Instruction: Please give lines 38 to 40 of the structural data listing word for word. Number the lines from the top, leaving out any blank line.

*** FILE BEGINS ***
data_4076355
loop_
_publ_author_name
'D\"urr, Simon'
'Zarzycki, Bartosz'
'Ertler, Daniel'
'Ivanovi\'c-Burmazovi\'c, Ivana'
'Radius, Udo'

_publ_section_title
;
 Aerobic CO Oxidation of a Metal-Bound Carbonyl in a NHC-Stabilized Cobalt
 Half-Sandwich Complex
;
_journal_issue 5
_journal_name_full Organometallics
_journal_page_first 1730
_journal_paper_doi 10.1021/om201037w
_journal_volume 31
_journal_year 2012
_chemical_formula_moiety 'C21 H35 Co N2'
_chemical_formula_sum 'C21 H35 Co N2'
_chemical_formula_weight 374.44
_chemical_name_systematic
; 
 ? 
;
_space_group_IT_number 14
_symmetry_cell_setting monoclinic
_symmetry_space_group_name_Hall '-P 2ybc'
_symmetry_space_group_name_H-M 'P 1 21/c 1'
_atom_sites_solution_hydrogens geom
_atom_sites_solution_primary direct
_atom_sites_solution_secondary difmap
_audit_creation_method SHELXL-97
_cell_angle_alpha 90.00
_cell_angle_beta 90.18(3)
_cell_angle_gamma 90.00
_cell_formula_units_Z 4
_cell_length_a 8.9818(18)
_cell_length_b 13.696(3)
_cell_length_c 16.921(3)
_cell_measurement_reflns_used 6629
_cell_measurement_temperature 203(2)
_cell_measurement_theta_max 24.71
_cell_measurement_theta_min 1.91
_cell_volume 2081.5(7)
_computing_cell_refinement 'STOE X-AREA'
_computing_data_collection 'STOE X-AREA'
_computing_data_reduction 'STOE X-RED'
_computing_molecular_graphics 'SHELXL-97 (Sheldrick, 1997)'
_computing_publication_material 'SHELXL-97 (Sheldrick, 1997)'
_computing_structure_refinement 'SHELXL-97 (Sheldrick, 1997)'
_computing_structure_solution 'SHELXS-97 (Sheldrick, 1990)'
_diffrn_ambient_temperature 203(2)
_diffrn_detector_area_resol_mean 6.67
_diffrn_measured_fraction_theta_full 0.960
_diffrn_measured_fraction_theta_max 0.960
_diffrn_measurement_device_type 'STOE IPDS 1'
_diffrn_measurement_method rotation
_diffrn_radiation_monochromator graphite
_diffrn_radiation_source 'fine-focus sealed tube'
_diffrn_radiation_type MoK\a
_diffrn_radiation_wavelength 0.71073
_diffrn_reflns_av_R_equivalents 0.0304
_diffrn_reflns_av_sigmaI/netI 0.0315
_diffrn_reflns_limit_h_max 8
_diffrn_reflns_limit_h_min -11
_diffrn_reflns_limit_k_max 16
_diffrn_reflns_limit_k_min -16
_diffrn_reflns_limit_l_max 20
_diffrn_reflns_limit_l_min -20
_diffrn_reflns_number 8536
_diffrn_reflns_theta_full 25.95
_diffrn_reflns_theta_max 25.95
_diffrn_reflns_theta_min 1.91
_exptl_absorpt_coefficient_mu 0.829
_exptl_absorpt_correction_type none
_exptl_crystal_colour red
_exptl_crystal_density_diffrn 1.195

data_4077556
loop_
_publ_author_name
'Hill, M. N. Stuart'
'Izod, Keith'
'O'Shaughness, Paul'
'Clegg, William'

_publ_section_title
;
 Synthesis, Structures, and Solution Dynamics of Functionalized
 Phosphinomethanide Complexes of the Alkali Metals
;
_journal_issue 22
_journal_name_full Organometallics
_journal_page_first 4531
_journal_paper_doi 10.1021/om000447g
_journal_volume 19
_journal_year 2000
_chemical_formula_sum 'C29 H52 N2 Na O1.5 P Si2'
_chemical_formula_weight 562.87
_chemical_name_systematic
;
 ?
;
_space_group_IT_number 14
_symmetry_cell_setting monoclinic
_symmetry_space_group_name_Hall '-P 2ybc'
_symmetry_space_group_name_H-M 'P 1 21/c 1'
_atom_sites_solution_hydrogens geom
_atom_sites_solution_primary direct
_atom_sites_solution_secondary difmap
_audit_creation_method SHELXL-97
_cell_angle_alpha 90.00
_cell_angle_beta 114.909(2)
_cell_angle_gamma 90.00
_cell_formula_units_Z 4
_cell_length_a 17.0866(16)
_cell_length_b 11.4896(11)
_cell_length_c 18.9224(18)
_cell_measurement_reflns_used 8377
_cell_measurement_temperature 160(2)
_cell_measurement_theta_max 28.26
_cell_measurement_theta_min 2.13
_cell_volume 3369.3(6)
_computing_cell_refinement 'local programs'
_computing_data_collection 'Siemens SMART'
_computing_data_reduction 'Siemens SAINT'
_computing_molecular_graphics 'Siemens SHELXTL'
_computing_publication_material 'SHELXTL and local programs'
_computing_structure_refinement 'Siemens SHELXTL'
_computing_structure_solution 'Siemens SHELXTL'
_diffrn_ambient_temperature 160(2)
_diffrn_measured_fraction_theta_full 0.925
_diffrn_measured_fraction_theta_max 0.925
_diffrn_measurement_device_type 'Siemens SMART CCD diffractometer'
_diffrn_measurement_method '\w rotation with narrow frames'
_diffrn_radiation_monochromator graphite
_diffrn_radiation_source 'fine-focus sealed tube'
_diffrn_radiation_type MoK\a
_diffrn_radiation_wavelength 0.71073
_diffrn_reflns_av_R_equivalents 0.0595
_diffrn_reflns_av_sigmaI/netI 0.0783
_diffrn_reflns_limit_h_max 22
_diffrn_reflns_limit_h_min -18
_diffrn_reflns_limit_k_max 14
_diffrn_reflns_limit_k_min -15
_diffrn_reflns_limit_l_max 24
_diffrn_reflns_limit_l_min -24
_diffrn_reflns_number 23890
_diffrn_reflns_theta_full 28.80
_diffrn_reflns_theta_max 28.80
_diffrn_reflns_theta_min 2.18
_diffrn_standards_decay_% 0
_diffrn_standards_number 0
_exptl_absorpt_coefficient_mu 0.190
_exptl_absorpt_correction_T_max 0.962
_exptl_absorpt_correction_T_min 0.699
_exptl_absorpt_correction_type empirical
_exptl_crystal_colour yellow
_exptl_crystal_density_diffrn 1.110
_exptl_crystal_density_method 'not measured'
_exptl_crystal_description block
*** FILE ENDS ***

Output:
_cell_formula_units_Z 4
_cell_length_a 8.9818(18)
_cell_length_b 13.696(3)